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Summary: Do we really want to "see Jesus" and experience His fire or are we going to settle for religious acts and pious practices.

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WHERE’S JESUS?

On Easter Sunday morning Mary Magdalene exclaimed: "The Lord has been taken away and I do not know where they have put Him" (John 20:13). I can relate to Mary Magdalene. I don’t know about you, but I don’t hear much talk about Jesus anymore. You can attend Church for weeks at a time and not even hear his name mentioned. You can go on retreats that focus on Kingdom issues and ideas but King Jesus seems to get lost in the shuffle. Jesus is the supposed subject of conventions, prayer meetings and fellowship groups but you have to search to find Him. More often than not He is buried in the footnotes somewhere. Even intercessory prayer seems to be focused on getting our needs met rather than on exalting Jesus.

We have lost sight of Jesus Christ in His position as Head of the Church. We have lost Jesus somewhere in our process of training or studying theology. We have philosophized and analyzed so much that Jesus has been lost in our intellectualism. He is not the center of church programs, nor is He the center of the average believer’s life. Because our Lord has been lost in the church, the church has become ineffectual in meeting the need of humanity.

George Barna (www.Barna.org) a Christian researcher and pollster reported recently: "Too many Christians and churches in America have traded in spiritual passion for empty rituals, clever methods and mindless practices. The challenge to today’s church is not methodological. It is a challenge to resuscitate the spiritual passion and fervor of the nation’s Christians."

A newspaper reporter wrote an article recently on an interview he conducted with various religious leaders on the subject of how does one get to heaven. A Catholic pastor responded: "We believe in the Catholic Church that fulfillment and completion comes in becoming a full, active and participating member of the Catholic faith. That means first of all participating in our sacramental life, by experiencing the wonderful, beautiful sacrament of baptism. Then, secondly, by responding to that by being confirmed in the church and also then ultimately receiving holy Eucharist, the body and blood of Christ, which is the action of unity in the church."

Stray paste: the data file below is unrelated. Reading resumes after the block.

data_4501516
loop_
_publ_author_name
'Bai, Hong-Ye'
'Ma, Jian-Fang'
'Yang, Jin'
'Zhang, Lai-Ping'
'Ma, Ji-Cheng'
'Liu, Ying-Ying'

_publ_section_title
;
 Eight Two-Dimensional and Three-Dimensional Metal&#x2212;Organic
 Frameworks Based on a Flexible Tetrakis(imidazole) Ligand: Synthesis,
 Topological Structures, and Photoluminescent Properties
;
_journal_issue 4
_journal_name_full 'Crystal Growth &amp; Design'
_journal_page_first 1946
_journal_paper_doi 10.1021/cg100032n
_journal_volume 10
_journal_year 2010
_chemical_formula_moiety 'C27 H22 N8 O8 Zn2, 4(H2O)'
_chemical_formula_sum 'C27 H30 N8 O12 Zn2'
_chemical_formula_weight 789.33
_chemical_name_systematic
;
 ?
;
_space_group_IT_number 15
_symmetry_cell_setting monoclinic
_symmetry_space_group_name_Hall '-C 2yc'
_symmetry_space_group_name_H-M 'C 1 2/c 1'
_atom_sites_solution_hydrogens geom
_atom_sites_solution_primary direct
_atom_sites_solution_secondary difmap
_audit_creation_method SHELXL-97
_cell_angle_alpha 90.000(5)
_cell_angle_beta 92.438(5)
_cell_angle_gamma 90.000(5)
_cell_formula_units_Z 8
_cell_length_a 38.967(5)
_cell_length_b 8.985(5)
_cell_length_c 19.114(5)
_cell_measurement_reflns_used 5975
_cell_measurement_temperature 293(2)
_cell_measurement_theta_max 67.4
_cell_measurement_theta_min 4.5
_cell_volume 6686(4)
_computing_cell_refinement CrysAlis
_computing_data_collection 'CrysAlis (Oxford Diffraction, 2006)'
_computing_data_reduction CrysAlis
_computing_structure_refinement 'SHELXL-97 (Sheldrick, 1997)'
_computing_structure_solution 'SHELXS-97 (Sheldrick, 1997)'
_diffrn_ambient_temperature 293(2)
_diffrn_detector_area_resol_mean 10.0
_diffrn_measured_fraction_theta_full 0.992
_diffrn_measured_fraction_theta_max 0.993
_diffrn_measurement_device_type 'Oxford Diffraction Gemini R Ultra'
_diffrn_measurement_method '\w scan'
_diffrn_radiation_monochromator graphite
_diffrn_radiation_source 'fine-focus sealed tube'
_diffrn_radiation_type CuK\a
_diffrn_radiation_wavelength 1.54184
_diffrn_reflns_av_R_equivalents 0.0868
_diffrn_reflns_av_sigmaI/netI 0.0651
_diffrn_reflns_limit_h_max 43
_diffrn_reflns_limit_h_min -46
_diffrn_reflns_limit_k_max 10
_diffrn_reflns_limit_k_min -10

That’s a good theological description of the Catholic faith but it’s pretty dry and lifeless. It sounds a lot like many sermons we hear. It certainly wouldn’t inspire you and move you to want to give your life for it. It kind of goes in one ear and out the other and has about as much impact as some routine greeting of "have a nice day."

Where’s Jesus! Where’s the King of Kings! Where’s the author and finisher of our faith! Have we reduced Him to a few lines of dogma? He whom Bishop S. M. Lockridge calls "the wellspring of wisdom, the doorway to deliverance, the pathway to peace, the roadway to righteousness, the highway to holiness, the gateway to glory, the master of the mighty, the Captain of the conquerors, The Head of the heroes and The Lord of Lords."

We have accomplished the impossible, we have hidden Jesus! We have reduced evangelism to "come to our church." Join our faith. Much like joining Costco or shopping at K-Mart. Wait till you see our "blue-light specials" and hear our praise bands.


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